Karachi: At the moment when the whole country is facing continuous harshness of Summer with intense heatwaves, the felling of hundreds of old precious trees in the jurisdiction of Cantonment Board Malir for the construction of Red Line BRT. Most of the victim trees were planted around 2 decades ago at the special request of the Malir Cantonment Board. The Red Line BRT was given NOC in 2020 by the Sindh Environment Protection Agency. The Sindh Mass Transit department is the executing agency of the project. The 26.6-kilometer-long Karachi Red line BRT funded by Asian Development Bank would benefit around 1.5 million people. The Rs 78 billion development project from Numaish at University Road to Malir Halt is expected a have a daily ridership of around 350,000 passengers. The development project was started last month and will be completed in two years' time.
As per the detail, there are around 23,500 trees along the BRT route, and out of these, a large number would be removed by the executing agency. Although there has been a continuous removal of trees ever since the project started last month The major tree removal exercise was conducted on Thursday which resulted not only in a severe traffic jam on check post no.6 on the airport road but also an outcry on the part of the general public was also observed. The environment experts have condemned the removal of precious trees. A senior professor of Karachi University said, “It’s a loss that we can’t even quantify. Trees serve us in multiple ways, most importantly by absorbing air pollution, releasing oxygen, reducing the temperature, and improving diversity”.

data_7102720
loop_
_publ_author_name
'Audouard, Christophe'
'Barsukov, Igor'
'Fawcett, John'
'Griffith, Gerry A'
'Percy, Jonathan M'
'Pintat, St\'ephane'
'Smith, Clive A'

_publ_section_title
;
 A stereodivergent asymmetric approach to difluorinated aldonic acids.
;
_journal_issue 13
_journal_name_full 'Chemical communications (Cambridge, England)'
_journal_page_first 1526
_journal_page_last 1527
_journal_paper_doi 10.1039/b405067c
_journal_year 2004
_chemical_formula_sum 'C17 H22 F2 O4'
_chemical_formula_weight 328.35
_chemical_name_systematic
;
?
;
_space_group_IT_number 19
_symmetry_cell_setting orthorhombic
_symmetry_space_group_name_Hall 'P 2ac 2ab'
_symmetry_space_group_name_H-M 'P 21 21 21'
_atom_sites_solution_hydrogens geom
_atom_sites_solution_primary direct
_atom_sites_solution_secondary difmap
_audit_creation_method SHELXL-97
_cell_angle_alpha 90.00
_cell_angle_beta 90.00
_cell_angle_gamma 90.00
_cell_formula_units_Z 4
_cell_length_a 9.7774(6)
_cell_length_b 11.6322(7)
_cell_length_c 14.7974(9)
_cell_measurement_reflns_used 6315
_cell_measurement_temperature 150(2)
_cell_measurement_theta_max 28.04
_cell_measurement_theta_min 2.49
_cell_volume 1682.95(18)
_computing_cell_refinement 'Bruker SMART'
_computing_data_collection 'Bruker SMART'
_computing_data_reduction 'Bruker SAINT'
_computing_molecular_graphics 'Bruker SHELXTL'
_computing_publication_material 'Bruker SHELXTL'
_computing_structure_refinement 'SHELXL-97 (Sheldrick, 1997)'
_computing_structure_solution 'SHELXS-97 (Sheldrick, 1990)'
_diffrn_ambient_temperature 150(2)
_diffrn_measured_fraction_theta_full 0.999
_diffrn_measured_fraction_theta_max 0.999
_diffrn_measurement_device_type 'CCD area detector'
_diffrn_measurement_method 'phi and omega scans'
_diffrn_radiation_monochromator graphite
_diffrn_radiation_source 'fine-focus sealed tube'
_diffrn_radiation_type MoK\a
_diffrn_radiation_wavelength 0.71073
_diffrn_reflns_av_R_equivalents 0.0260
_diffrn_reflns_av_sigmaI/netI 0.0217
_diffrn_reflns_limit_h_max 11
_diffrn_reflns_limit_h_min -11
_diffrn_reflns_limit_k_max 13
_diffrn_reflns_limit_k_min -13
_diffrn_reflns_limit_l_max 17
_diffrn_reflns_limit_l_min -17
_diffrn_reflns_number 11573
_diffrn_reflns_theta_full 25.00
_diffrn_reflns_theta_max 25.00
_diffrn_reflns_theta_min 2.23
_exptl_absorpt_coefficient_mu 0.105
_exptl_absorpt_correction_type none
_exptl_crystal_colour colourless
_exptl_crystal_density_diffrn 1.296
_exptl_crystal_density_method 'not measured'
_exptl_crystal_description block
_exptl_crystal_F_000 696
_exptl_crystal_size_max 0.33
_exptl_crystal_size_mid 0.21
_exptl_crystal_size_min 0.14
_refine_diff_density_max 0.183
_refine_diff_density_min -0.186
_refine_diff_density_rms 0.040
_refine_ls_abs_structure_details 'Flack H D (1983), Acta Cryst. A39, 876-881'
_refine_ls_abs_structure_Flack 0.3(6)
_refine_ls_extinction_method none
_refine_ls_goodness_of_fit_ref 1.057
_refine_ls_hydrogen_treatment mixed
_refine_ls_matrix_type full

Professor Zafar Iqbal regretted that instead of growing more and more trees owing to the ever-increasing threats to the natural ecological balance, we are rooting the existing ones. He said that the plantation can never be a perfect substitution for the old ones. He added, “We must understand that trees take years to get mature, and planting saplings couldn’t be described as their replacement. Even the fast-growing Conocarpus takes at least 10 years to get mature.” A senior ecologist Professor Rafi said, “the government should have taken all stakeholders on board, particularly the area residents, before launching the drive. Trees are silent but people who see them every day develop an attachment with them”